Enrico Fermi and the Oreo

How many piano tuners are there in Chicago?

How many quarters would you need to stack to be as tall as the Empire State Building?

If all digital data were stored on punch cards, how big would Google’s data warehouse be?

These questions are nearly impossible to answer accurately without extensive research.  Enrico Fermi, 1938 Nobel Laureate and nuclear power forefather, was known for accurately estimating similarly hard-to-know answers with next to no information and posing similar questions.  Most famously, he estimated the power of a nuclear blast by dropping bits of paper as the shockwave passed and then measuring how far they blew away.  His estimate of 10 kilotons was amazingly close to the official U.S. Department of Energy 21-kiloton yield determined 50 years later using gamma-ray spectroscopy, whatever that is.  His crude measurement led to a reasonable estimate within minutes.  The actual answer took decades to determine.


Using Fermi’s technique of applying known concepts and quantities, we too can develop strategies to estimate hard-to-know answers with little effort and decent accuracy.  In short, turn a random, nonsensical wild-ass guess into a scientific wild-ass guess or SWAG.

Munching on a chocolate creme Oreo the other day, I noticed a reversed wafer and wondered about Mondelēz’s quality control process.  I also pondered how many Oreos are manufactured in the U.S. every year.  For kicks, instead of Googling the answer right away, I opted to estimate it first, a la Fermi, and then see how I did.

First:  Population of the U.S.

  • I hear 300 and 330 million people get thrown around in the news.
  • 300 million is rounder, we’ll start there.

Second:  Number of households

  • Two people per household seems low. Four seems high.  Three sounds good.
  • 300 million people / 3 people per household = 100 million households

Third:  Households that consume Oreos

  • Oreos are popular but stores are stocked with all kinds of cookies.  Maybe ten percent?  Why not.
  • 100 million households * 10% = 10 million households consuming Oreos

Fourth:  Oreos consumed per household per year

  • My own empirical evidence suggests one bag of Oreos consumed per week
  • Each bag has ~40 cookies (varies based on standard size, Family Size, etc.)
  • 40 cookies/week x 52 weeks/year = 2,080
  • Call it 2,000 Oreos per household per year.

Fifth:  Final estimate

  • 10 million households * 2,000 cookies per household per year
  • 20 billion Oreos consumed per year.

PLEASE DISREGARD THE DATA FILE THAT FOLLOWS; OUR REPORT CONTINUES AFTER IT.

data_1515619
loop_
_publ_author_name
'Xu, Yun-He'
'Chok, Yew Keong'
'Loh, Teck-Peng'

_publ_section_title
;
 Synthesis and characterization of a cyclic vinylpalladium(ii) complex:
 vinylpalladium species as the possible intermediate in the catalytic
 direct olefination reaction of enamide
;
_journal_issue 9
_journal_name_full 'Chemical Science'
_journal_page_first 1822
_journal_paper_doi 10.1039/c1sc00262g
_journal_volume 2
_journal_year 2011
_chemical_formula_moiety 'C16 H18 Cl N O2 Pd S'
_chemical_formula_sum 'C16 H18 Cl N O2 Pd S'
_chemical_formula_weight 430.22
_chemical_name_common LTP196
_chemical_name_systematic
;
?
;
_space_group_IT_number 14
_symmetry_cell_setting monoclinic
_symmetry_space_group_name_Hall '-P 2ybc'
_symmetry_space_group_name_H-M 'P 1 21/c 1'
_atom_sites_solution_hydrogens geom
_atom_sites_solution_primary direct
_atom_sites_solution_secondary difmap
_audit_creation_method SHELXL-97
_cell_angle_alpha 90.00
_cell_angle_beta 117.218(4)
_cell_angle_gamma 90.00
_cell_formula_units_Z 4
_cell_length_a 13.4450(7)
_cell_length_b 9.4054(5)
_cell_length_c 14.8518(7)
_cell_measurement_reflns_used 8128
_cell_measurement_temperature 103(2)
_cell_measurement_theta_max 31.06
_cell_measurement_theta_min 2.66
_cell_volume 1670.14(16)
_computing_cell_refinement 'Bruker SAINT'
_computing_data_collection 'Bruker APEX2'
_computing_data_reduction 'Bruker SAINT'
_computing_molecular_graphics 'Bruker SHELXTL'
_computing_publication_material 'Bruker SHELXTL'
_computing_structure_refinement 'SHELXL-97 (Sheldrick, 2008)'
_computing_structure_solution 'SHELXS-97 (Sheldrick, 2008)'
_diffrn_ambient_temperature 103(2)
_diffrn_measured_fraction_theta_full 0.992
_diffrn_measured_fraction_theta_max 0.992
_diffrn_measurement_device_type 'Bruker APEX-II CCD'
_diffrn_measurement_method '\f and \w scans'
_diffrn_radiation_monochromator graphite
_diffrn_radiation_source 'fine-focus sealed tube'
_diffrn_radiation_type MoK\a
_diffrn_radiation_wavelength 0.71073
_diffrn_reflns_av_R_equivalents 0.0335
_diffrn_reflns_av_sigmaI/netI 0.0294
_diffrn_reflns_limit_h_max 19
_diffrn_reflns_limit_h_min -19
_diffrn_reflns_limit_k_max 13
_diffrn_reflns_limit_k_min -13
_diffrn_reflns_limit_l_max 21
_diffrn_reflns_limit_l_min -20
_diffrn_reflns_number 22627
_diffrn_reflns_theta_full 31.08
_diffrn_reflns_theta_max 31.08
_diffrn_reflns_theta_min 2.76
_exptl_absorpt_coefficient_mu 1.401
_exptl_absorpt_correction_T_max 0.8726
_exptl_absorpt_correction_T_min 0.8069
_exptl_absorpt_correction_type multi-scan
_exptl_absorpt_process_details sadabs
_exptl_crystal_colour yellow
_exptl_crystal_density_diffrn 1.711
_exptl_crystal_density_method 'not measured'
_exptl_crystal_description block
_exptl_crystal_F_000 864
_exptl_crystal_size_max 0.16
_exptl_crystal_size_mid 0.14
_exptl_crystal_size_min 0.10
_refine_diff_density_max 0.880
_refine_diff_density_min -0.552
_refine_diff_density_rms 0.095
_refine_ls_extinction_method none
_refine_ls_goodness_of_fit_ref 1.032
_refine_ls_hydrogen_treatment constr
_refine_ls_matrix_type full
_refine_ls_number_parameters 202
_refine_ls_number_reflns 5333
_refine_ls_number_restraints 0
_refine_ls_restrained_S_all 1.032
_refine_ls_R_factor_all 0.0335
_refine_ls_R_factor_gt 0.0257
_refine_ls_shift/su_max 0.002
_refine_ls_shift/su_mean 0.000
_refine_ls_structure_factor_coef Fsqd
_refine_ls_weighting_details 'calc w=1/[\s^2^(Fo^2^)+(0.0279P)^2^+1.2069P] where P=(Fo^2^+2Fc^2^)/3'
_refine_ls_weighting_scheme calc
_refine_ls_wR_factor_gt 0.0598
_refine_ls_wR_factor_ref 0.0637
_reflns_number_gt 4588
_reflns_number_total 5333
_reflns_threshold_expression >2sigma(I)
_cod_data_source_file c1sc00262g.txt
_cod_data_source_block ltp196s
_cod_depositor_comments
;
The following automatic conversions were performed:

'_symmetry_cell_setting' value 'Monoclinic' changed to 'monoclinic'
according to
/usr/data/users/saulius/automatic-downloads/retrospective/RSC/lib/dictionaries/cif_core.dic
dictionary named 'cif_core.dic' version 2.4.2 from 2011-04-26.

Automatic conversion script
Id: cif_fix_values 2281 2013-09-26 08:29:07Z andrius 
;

That’s a lot of cookies.

How did I do?  Well, somewhere between horrific and abysmal.

But that’s ok!

It turns out, the U.S. Oreo production is not readily available, at least where I was looking. 

Mondelēz touts a worldwide Oreo production of over 40 billion per year and net revenue of $3.1 billion in 2019.  That’s about 7.8 cents per Oreo.

With the net revenue per cookie, we can estimate U.S. consumption with sales numbers:

  • 2016:  $742 million / $0.078 per cookie = 9.6 billion
  • 2017:  $674.2 million / $0.078 per cookie = 8.7 billion

Some sites took a direct route and just estimated consumption:

  • 1984:  6 billion per year
  • 2007:  205,000 bags per day or ~3 billion cookies per year
  • 2015:  778.8 million packages per year or ~31 billion cookies per year(!)
  • 2017:  7.5 billion per year

Combining these results, estimates range from 3 to 32 billion Oreos per year.  However, the 2007 and 2015 results seem to be oddballs compared to the other four.  Our range narrows considerably to 6 to 9.6 billion per year once we throw those out.  But now we’re stuck.  Without official U.S. production data, there is no great way to narrow the range further.

All said, I’ll go with 8 billion Oreos per year and call it a day.

Summary of Oreo production: Labels are year of estimate.
Included data   Excluded data My SWAG   Final estimate

Two things I found useful from this exploration:

  1. Billions vs. millions

I had no idea how Oreos Americans eat annually.  Before this, if someone asked me how many million are consumed annually, I would assume the number must be between 1 and 1000.  In the best case, I’m off by a factor of 10!  It turns out, my SWAG was bad, but not that bad.

For more extreme examples, try these questions out:

  • How many thousands of dollars is Amazon worth?
  • How many billions of people will read this blog post?

Messes with your head, doesn’t it?

Using “thousands” or “billions” frames the answer between 1 and 1000 when the right answer is either much smaller or much larger.  It is surprisingly persuasive, especially without prior knowledge.

  1. Time vs. accuracy

My SWAG took about two minutes to build.  The “close enough” result took about three hours of trawling through 10-K forms, press releases, and obscure blog posts to determine.

It took me 100 times longer to find a slightly more accurate answer.

For the sole purpose of satisfying a curiosity, that can be hard to justify.  Spending more time makes sense when accuracy is valuable, be it marketing or physics.

Well, that was fun!  Now you’ll have to excuse me.  I have a tall glass of milk and a stack of Double Stufs to attend to.

For more Fermi questions, check out these links:

Many thanks to Stew, Joel, Chris, Jesse, and Dan for your feedback. It really leveled-up this post!

Compound Writing is making me better.

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